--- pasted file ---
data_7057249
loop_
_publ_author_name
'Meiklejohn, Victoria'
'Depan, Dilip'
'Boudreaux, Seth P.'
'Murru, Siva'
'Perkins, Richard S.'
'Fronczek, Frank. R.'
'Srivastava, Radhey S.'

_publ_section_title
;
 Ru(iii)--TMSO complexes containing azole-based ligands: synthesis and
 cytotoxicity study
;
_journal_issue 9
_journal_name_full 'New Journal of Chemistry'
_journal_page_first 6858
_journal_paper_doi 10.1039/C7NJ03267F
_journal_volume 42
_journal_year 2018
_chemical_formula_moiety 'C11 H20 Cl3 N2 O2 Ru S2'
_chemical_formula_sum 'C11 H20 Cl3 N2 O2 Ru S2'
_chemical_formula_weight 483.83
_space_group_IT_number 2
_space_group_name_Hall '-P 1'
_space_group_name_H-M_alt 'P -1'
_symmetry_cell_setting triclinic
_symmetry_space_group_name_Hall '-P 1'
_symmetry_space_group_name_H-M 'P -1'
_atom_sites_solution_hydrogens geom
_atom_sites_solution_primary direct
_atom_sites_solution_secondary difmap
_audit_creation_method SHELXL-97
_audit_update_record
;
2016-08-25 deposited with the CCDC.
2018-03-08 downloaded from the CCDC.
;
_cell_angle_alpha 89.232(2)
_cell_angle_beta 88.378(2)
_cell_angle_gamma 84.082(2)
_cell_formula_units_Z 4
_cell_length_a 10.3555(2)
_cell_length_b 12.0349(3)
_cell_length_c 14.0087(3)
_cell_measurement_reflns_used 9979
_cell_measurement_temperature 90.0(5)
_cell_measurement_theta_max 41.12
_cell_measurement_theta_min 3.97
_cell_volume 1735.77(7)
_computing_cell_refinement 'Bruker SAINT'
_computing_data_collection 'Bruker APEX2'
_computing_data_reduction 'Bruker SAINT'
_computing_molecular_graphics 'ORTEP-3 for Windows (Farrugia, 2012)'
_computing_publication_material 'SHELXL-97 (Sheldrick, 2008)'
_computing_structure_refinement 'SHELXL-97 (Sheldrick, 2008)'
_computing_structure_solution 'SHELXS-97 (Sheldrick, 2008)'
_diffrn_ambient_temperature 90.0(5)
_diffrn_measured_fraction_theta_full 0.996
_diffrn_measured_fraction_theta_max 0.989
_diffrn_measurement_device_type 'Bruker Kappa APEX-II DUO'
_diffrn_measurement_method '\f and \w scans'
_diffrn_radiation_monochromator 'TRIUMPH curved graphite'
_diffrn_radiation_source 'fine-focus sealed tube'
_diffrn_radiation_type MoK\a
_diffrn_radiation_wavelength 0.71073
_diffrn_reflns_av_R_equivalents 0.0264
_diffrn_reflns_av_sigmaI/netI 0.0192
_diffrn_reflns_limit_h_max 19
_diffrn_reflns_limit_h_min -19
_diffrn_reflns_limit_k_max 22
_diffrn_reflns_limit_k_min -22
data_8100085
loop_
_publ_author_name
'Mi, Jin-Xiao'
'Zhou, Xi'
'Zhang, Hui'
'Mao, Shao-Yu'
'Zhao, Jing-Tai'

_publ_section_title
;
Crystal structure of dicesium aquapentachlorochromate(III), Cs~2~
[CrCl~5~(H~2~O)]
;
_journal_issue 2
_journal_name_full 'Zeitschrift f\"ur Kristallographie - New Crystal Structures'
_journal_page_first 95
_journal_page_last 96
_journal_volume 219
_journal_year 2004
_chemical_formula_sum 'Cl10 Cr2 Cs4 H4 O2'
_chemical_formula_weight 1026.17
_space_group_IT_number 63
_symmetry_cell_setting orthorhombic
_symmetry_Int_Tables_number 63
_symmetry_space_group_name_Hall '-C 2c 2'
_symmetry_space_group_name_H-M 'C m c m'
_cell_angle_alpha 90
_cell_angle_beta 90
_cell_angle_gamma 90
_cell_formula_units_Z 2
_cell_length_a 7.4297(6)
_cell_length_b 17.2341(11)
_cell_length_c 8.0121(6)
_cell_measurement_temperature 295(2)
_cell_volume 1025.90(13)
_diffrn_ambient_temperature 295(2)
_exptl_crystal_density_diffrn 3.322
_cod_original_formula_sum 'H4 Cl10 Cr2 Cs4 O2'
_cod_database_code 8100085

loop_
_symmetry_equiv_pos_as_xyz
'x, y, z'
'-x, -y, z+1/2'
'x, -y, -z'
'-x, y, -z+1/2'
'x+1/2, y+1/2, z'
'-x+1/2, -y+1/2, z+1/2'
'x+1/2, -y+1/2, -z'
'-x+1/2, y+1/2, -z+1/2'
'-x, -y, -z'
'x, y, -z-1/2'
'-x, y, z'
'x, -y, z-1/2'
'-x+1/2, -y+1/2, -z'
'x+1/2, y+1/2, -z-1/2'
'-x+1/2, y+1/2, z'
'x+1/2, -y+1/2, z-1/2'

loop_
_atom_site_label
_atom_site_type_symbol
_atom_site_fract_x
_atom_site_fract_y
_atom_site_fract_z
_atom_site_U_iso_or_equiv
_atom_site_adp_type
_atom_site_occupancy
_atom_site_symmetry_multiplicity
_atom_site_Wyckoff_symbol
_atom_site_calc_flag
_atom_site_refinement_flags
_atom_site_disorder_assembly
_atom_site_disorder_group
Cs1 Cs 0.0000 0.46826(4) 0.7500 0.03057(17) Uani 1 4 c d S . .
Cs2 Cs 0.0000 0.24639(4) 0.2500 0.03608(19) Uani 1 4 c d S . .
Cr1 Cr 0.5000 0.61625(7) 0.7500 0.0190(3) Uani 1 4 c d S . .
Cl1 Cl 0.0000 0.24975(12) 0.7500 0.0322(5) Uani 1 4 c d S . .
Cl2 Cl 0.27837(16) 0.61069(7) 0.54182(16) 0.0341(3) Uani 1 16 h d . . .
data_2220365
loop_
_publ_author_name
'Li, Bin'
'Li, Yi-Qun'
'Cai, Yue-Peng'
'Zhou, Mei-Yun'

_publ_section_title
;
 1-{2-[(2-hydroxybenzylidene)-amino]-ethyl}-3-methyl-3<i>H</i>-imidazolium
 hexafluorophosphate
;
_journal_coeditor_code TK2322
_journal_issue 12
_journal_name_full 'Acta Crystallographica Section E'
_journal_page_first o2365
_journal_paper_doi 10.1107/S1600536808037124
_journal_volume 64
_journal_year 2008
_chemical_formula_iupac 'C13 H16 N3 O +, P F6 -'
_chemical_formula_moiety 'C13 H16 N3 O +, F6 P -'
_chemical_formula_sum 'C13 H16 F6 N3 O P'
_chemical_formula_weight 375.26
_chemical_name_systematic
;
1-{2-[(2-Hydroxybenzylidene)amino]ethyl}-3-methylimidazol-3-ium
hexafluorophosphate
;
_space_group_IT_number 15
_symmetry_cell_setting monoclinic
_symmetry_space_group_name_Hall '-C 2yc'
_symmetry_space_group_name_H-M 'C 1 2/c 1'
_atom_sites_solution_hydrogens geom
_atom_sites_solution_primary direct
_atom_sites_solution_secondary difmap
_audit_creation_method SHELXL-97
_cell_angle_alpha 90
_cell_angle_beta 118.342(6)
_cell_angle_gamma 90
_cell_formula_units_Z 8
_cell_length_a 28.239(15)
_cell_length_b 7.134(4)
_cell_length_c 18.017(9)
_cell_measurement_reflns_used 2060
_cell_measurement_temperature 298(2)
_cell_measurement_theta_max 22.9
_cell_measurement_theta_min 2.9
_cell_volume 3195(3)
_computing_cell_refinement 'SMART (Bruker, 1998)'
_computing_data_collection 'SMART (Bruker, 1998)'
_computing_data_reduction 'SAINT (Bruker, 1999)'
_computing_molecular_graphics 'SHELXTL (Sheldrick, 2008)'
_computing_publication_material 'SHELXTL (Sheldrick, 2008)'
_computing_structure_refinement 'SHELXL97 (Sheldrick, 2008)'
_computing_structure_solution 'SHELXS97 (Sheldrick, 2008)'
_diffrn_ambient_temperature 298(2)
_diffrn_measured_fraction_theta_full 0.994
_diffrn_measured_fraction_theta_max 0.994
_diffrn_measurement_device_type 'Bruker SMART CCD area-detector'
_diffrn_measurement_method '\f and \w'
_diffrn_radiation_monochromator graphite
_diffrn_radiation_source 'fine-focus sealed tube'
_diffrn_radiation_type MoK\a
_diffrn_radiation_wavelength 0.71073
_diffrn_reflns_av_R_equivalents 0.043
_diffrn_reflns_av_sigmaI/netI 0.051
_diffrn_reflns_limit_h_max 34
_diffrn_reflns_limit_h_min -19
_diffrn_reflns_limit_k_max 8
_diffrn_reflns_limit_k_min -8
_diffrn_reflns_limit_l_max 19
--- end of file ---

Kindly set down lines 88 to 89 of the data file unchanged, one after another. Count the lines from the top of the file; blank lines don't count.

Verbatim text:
_journal_name_full 'Zeitschrift f\"ur Kristallographie - New Crystal Structures'
_journal_page_first 95